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nociSoftware EngineerCommented:
+ means ALLOW
- means DISALLOW
~ means test using other means...
a = a record of domain
mx = the mail receivers of a domain. (should only be mentioned if the mail receivers ALSO send the mail).
ipv4 = ipv4 addresses you want to give a honorable mention
include use also from those records...

so ipv4 = +ipv4 = include this as positive valid send for the domains
  -a would mean the a address on the domain may not send mail.
~all means for all others  check other means (dkim, spam checkers...).   (this should be the assumption if there is NO spf record.
-all would disallow all other addresses.   (should be the ending of the mail SPF after testing showed it worked/
+all would be counter productive, allow anyone to use your domain...
don't forget about ipv6 addresses ..
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Mal OsborneAlpha GeekCommented:
The "+" is optional, and usually omitted.

The ~all, is not a pass or fail, but rather a "softfail", meaning ignore SPF, it is not really working. It is kinds like a "Beta Fail"

So, give the record you have, you should see a pass for from email from your something that maps to your domain (A), something that has an MX record for your domain  pointing to it (MX), or 209.124.75.223 or 209.124.75.223. Additionally, any IPs is Googles SPF record should manage a pass.  Anything else should return a softfail.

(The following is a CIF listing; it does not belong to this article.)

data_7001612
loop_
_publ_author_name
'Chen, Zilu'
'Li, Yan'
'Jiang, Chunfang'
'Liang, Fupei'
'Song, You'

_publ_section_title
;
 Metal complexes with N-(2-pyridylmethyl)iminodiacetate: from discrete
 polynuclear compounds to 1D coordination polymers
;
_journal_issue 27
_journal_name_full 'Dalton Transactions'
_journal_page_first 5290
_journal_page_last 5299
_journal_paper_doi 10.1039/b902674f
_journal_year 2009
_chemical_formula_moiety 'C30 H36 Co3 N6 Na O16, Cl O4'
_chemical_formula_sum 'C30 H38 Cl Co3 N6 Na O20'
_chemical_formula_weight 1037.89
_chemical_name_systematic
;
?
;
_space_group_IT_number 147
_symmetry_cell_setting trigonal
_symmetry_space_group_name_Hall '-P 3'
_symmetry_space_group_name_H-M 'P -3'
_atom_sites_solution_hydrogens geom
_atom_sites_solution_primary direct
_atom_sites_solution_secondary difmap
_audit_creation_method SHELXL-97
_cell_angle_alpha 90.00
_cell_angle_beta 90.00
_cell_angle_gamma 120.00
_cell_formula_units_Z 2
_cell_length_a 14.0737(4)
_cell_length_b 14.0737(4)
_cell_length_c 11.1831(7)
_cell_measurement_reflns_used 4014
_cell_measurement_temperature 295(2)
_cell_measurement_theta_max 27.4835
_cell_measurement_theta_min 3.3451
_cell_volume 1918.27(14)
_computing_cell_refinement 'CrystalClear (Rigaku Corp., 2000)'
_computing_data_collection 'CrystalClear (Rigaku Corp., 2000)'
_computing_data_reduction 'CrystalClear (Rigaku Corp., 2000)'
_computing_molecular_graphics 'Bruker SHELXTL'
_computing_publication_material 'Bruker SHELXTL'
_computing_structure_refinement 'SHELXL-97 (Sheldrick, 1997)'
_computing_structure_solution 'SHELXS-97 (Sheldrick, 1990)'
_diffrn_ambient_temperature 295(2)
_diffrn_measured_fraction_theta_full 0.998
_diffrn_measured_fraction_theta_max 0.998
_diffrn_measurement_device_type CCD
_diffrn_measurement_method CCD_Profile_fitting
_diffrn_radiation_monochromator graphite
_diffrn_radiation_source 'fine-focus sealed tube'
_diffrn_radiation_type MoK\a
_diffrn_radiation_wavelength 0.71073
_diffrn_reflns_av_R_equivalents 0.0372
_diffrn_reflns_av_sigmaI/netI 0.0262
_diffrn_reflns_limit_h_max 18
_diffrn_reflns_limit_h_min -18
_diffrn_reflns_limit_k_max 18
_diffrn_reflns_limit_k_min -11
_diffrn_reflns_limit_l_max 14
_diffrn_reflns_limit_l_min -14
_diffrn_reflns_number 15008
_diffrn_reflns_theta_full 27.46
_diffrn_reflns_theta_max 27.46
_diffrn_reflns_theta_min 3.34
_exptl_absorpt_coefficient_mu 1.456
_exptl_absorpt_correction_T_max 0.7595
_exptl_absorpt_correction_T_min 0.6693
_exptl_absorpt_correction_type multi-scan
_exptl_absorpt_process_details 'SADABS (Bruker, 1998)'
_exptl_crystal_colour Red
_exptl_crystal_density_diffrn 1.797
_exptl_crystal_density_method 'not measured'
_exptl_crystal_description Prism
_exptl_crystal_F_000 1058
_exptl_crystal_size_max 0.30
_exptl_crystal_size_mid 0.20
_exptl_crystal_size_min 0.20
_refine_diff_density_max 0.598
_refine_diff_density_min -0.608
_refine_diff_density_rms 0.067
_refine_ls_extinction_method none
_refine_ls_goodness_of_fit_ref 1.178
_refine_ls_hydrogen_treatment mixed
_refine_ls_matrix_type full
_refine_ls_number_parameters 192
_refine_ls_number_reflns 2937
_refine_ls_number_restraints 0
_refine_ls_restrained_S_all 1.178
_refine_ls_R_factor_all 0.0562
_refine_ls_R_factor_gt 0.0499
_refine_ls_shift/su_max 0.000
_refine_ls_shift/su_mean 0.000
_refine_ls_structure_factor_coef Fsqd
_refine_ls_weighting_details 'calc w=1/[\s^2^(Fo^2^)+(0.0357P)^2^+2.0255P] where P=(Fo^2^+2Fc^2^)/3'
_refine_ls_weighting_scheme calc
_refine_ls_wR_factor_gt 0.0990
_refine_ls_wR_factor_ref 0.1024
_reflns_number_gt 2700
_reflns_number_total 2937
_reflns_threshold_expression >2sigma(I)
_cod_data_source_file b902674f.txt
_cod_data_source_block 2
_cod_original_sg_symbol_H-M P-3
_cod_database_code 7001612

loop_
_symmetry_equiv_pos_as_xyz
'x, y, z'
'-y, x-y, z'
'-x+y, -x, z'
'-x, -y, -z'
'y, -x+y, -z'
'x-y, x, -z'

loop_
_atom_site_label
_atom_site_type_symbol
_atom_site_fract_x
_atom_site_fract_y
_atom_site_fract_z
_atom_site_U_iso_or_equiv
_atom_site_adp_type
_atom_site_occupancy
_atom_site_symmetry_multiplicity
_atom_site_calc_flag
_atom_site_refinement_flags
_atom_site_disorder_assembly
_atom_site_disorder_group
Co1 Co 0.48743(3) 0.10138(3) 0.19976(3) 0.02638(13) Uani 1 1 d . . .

The "Neutral" being returned is a bit confusing. This means some mechanism matched to A "?" qualifier, but you have none of those in your SPF record, nor does Googles include.

Wikipedia have a quite a good "101 level" explanation of how all this works.
https://en.wikipedia.org/wiki/Sender_Policy_Framework
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MichelangeloConsultantCommented:
Just to sum up, comments above are consistent with mine. So why are you seeing the error you describe? Probably because if DNS propagation time. Check again now and let us know the outcome. Should the error persist, use a SPF checker such as the one i posted above to exclude issues other than SPF RR contents
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DrDave242Senior Support EngineerCommented:
The Email Header of an email received by Gmail from the above domain says "SPF Neutral  (Google.com: xxx.xxx.xxx.xx3 is neither permitted nor deniedby best guess record for domain of info@myexample.com) smtp.mailfrom=info@myexample.com (Now I am thinking that I am NOT GOOD!)

Something doesn't match up, because the SPF record you posted above will never return a "neutral" result. The ~all mechanism at the end prevents this. Are you sure the SPF record you posted above is actually the one your domain is using?
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nociSoftware EngineerCommented:
~all still means ANY mailserver is allowed as Sender for that domain... and other references need to be used to validate.
-all would mean block any other sender...